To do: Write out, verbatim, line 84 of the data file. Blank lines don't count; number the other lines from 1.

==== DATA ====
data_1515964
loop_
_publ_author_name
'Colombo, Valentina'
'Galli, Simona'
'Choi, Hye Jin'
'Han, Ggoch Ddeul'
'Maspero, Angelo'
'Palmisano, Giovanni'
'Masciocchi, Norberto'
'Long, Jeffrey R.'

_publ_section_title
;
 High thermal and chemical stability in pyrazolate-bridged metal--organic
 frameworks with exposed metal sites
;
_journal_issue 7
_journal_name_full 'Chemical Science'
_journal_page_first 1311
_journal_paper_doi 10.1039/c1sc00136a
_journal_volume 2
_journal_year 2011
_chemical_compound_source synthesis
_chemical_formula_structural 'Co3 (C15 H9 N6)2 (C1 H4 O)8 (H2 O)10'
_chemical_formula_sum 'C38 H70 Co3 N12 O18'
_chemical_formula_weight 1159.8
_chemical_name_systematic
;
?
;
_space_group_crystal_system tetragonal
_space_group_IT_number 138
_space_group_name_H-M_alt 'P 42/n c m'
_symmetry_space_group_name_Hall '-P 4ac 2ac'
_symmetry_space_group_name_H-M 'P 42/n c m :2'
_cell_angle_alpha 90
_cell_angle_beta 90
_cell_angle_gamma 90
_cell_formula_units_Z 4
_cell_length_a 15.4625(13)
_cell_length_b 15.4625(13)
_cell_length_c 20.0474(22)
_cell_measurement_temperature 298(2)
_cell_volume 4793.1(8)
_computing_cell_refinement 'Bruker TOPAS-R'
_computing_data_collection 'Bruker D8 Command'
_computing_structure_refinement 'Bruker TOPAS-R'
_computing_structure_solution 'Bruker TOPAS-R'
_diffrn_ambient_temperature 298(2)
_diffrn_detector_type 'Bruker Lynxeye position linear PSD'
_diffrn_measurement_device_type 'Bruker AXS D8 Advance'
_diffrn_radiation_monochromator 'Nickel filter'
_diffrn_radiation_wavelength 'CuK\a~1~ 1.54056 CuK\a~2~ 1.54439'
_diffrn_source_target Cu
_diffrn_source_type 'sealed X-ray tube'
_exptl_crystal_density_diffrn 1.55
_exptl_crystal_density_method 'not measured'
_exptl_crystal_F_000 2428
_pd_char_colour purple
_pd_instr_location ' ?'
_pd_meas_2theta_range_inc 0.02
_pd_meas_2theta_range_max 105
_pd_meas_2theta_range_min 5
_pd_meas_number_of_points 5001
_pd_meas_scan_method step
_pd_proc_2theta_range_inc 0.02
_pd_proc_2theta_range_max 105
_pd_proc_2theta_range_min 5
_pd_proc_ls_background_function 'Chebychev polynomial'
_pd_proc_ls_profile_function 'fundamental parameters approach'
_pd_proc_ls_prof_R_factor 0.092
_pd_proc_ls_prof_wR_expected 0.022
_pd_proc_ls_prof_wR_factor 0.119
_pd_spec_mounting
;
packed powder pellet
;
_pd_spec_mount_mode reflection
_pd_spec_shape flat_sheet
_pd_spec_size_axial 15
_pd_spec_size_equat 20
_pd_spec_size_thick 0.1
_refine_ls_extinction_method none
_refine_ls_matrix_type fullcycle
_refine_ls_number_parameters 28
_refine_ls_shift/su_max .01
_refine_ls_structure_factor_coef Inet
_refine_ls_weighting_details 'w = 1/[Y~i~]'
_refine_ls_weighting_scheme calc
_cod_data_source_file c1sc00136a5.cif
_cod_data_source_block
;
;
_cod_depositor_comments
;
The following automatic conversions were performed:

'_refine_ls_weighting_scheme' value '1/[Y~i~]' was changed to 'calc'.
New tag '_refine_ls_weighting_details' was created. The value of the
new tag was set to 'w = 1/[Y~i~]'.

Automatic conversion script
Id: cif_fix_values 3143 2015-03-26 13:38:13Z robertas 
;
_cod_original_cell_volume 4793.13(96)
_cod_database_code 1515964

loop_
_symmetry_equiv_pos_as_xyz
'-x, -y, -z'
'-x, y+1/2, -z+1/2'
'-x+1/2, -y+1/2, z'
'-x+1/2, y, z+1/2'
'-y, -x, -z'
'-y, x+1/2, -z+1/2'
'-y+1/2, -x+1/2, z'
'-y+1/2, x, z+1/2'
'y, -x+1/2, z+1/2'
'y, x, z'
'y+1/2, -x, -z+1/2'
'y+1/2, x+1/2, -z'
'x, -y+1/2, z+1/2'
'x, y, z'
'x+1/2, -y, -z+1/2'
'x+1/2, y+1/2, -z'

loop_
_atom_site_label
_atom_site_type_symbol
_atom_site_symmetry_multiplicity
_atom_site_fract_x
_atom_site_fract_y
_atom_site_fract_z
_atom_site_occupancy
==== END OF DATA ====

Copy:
_refine_ls_matrix_type fullcycle